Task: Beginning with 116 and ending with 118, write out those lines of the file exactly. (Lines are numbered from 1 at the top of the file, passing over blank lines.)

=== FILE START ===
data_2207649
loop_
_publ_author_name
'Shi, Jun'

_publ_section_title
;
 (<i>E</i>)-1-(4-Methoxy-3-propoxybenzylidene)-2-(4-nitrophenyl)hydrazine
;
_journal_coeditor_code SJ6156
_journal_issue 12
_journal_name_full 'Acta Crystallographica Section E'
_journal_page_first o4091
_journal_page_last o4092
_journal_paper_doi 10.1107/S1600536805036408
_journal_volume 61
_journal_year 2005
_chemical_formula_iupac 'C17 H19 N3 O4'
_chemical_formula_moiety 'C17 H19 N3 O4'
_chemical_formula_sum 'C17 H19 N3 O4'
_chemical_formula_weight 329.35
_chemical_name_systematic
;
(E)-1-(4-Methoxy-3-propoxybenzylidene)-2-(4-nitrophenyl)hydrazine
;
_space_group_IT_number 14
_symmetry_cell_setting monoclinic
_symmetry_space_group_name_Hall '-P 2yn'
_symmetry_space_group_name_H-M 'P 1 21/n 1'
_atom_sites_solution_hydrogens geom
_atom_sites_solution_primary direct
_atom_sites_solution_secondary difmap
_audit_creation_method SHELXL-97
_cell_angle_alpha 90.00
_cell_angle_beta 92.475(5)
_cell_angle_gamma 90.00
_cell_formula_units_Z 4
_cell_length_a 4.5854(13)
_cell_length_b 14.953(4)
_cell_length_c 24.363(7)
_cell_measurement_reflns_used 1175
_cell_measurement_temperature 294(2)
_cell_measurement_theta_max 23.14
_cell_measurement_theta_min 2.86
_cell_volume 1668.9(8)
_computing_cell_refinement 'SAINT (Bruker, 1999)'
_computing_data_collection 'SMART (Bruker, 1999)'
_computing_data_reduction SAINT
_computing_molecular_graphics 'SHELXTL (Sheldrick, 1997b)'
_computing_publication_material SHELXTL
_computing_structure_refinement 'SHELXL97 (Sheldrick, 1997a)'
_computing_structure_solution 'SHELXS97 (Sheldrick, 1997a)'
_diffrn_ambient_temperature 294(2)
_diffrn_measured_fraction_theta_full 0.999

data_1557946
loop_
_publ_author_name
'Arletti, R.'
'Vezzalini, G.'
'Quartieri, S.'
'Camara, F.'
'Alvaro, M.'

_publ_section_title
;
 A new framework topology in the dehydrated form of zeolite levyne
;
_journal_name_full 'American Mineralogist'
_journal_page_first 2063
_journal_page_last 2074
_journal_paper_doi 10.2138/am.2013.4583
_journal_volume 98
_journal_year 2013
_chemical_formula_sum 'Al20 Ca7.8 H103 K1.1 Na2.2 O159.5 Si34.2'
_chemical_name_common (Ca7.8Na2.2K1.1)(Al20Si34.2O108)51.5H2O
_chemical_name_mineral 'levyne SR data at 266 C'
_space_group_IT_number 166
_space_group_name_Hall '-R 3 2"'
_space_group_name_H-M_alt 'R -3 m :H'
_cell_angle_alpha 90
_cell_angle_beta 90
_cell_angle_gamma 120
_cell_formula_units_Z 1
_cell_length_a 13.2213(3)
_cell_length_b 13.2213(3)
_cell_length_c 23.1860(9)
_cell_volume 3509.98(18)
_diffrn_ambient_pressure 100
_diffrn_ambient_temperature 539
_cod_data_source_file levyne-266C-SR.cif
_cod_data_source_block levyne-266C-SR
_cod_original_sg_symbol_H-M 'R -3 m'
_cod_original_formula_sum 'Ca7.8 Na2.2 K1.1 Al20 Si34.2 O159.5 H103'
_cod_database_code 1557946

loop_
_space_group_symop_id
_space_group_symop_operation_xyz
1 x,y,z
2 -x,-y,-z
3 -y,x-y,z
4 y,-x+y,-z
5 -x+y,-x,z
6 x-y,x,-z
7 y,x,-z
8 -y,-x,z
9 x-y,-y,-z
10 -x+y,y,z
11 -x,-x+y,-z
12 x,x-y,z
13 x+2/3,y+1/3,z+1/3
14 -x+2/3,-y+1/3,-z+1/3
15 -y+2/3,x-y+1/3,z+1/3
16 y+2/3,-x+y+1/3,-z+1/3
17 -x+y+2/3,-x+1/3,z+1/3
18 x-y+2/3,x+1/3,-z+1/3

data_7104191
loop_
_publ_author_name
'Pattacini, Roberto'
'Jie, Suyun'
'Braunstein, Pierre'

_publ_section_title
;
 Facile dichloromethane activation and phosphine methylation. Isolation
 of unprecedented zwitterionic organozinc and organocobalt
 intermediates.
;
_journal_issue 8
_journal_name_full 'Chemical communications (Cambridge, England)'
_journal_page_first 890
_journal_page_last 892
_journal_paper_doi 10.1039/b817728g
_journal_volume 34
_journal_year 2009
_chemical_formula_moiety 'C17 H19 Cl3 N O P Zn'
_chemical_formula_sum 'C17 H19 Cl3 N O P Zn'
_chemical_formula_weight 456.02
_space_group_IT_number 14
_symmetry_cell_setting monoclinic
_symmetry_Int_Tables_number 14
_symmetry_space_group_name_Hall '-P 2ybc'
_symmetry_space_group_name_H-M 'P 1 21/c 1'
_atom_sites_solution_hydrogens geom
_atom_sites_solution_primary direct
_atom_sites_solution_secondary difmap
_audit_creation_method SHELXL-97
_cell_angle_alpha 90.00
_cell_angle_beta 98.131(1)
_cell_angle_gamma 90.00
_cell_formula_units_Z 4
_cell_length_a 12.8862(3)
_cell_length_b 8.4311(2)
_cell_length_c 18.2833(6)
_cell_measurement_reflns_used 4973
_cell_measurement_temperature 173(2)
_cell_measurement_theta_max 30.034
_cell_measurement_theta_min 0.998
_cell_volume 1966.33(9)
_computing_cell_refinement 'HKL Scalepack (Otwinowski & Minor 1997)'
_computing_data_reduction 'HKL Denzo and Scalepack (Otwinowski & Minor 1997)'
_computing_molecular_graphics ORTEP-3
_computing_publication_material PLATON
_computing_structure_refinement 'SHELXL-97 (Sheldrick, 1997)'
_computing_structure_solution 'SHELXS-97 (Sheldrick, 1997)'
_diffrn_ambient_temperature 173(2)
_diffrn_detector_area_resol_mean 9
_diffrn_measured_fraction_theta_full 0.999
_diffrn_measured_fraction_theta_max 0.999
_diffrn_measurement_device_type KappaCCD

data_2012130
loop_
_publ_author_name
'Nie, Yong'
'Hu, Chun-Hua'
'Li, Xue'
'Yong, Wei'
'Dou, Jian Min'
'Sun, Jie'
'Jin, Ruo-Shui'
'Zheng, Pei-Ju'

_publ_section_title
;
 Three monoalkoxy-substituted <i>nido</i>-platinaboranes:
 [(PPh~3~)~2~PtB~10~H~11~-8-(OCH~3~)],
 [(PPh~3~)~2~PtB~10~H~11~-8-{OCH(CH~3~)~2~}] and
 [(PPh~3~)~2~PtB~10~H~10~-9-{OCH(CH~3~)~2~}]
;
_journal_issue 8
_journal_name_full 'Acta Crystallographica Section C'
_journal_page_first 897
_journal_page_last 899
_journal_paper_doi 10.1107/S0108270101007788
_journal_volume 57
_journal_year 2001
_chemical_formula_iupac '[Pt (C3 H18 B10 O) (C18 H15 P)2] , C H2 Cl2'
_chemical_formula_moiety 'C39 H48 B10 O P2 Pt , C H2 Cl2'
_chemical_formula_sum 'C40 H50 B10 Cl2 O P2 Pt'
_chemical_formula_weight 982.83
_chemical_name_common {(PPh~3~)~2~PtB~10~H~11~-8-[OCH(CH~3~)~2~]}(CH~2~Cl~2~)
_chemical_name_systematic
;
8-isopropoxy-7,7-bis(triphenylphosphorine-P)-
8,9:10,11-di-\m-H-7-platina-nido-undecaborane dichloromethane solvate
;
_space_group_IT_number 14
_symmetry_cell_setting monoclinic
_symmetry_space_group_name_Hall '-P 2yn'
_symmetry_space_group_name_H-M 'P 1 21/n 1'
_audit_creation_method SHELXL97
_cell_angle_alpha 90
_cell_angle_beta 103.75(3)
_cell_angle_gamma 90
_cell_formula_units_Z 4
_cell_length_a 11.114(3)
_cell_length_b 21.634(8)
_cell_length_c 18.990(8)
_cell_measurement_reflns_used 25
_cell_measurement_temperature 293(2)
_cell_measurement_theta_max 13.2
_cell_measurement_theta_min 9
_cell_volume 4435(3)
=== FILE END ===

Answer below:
_publ_author_name
'Pattacini, Roberto'
'Jie, Suyun'